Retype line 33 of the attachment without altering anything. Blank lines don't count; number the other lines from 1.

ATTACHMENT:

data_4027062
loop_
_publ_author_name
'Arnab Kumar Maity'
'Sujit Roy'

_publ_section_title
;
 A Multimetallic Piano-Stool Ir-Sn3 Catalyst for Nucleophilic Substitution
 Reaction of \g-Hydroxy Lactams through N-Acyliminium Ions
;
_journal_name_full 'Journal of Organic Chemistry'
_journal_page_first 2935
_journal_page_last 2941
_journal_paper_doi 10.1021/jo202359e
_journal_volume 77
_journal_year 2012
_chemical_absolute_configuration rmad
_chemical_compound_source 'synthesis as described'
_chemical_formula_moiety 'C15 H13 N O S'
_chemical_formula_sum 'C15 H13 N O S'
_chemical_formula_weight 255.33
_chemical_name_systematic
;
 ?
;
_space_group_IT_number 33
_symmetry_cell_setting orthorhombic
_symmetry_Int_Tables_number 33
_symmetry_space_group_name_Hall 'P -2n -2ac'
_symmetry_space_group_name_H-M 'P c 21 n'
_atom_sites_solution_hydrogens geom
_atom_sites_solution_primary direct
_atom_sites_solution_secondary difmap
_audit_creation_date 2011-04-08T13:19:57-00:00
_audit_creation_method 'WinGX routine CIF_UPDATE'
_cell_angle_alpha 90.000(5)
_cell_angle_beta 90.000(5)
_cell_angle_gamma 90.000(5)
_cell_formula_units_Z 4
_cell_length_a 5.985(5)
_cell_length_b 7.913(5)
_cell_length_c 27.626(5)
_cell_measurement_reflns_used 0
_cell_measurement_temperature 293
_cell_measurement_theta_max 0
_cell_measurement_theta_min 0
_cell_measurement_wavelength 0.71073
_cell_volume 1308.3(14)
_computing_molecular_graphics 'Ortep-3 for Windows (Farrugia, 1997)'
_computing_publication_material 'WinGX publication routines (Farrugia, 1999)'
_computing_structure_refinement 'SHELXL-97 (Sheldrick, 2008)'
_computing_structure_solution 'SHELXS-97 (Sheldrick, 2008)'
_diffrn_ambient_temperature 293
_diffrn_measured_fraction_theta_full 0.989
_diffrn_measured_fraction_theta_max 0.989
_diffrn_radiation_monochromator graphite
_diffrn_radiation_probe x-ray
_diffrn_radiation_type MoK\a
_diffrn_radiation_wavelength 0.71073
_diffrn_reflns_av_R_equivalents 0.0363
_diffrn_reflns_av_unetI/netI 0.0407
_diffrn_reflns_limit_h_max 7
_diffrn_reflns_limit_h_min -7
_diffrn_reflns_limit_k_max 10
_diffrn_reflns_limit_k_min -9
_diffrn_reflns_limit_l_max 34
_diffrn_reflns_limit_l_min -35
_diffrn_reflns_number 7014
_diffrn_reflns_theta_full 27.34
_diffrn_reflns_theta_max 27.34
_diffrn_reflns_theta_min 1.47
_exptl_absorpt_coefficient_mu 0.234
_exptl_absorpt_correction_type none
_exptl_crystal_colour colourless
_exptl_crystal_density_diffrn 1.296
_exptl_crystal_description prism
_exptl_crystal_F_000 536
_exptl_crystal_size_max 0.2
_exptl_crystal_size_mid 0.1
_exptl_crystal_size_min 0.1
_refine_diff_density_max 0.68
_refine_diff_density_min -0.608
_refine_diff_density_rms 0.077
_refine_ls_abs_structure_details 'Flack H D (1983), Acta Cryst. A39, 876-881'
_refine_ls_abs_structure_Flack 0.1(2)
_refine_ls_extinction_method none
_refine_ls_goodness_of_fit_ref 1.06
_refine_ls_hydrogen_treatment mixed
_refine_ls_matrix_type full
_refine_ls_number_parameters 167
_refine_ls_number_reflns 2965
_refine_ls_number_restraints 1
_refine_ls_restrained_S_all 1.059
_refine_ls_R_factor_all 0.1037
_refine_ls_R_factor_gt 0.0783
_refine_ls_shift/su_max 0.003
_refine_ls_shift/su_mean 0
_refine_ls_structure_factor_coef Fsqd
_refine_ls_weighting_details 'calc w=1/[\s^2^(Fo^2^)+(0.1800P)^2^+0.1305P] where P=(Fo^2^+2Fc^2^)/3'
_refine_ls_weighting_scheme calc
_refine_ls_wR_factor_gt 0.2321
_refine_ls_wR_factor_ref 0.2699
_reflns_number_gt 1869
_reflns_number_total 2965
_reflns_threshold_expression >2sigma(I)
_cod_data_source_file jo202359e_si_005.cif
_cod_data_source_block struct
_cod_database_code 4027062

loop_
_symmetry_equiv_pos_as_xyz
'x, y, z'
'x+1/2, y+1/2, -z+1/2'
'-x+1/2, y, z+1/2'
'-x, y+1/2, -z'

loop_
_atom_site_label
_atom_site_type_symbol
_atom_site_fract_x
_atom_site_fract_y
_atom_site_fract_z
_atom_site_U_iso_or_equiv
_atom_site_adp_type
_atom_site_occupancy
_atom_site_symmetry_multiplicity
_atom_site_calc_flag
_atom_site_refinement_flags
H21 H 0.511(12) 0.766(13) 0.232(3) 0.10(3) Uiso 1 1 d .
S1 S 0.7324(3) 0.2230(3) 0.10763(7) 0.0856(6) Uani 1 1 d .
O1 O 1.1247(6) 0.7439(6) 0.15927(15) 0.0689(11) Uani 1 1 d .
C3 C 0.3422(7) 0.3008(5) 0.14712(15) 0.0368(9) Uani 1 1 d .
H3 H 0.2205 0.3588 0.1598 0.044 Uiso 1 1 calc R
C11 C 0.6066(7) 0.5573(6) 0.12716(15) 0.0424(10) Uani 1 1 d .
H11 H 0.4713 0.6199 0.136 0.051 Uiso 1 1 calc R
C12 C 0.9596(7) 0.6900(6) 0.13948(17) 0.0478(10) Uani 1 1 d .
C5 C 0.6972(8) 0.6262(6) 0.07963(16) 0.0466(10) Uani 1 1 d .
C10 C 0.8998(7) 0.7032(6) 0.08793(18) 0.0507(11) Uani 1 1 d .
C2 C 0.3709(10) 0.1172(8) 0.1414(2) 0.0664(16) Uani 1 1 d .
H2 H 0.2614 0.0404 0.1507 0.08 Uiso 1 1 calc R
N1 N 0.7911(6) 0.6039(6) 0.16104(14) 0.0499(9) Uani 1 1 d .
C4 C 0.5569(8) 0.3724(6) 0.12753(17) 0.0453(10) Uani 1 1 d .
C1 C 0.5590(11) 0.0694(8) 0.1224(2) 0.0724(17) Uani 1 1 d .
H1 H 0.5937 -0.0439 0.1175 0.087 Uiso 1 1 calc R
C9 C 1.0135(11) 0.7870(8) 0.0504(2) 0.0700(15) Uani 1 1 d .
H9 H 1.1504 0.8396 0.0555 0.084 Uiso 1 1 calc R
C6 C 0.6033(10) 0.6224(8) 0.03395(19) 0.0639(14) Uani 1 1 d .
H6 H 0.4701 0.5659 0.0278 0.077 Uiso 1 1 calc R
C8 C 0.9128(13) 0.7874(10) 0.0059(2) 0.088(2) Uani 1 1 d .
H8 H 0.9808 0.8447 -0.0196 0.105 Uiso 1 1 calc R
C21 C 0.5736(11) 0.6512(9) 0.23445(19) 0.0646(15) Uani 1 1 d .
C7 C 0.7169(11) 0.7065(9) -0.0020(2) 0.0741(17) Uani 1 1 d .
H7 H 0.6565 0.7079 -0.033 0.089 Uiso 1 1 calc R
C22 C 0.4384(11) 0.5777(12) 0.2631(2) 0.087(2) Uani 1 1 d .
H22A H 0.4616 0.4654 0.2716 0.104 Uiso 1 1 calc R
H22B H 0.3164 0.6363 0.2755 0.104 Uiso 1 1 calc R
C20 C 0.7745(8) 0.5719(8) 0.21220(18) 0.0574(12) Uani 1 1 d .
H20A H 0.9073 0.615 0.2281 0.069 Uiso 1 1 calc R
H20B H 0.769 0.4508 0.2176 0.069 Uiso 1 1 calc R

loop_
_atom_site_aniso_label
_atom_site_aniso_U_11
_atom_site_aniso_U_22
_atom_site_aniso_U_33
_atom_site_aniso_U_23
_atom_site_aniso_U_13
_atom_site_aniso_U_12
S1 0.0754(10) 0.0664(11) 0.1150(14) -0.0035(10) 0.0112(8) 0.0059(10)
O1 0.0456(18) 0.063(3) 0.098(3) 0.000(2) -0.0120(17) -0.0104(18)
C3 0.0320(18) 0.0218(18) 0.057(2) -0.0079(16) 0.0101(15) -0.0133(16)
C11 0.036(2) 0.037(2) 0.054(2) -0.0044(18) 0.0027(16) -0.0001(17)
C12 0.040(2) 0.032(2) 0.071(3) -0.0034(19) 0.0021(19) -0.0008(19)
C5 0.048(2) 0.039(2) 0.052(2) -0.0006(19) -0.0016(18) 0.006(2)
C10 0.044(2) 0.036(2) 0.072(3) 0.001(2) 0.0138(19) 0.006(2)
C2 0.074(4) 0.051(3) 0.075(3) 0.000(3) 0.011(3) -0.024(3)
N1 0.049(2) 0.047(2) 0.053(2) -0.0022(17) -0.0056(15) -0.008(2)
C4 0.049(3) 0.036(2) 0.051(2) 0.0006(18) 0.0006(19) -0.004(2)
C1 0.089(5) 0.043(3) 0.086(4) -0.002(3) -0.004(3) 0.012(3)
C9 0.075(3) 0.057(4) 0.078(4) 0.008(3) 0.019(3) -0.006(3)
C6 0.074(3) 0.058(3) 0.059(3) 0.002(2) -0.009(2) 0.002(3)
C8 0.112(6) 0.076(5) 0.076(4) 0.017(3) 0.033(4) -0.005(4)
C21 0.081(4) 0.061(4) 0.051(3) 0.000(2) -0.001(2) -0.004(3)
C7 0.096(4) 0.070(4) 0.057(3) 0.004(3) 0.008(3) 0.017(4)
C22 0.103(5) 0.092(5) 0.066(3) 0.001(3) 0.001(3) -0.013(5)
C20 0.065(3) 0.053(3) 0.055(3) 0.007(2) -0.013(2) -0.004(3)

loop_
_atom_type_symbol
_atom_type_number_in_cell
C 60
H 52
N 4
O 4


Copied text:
_atom_sites_solution_secondary difmap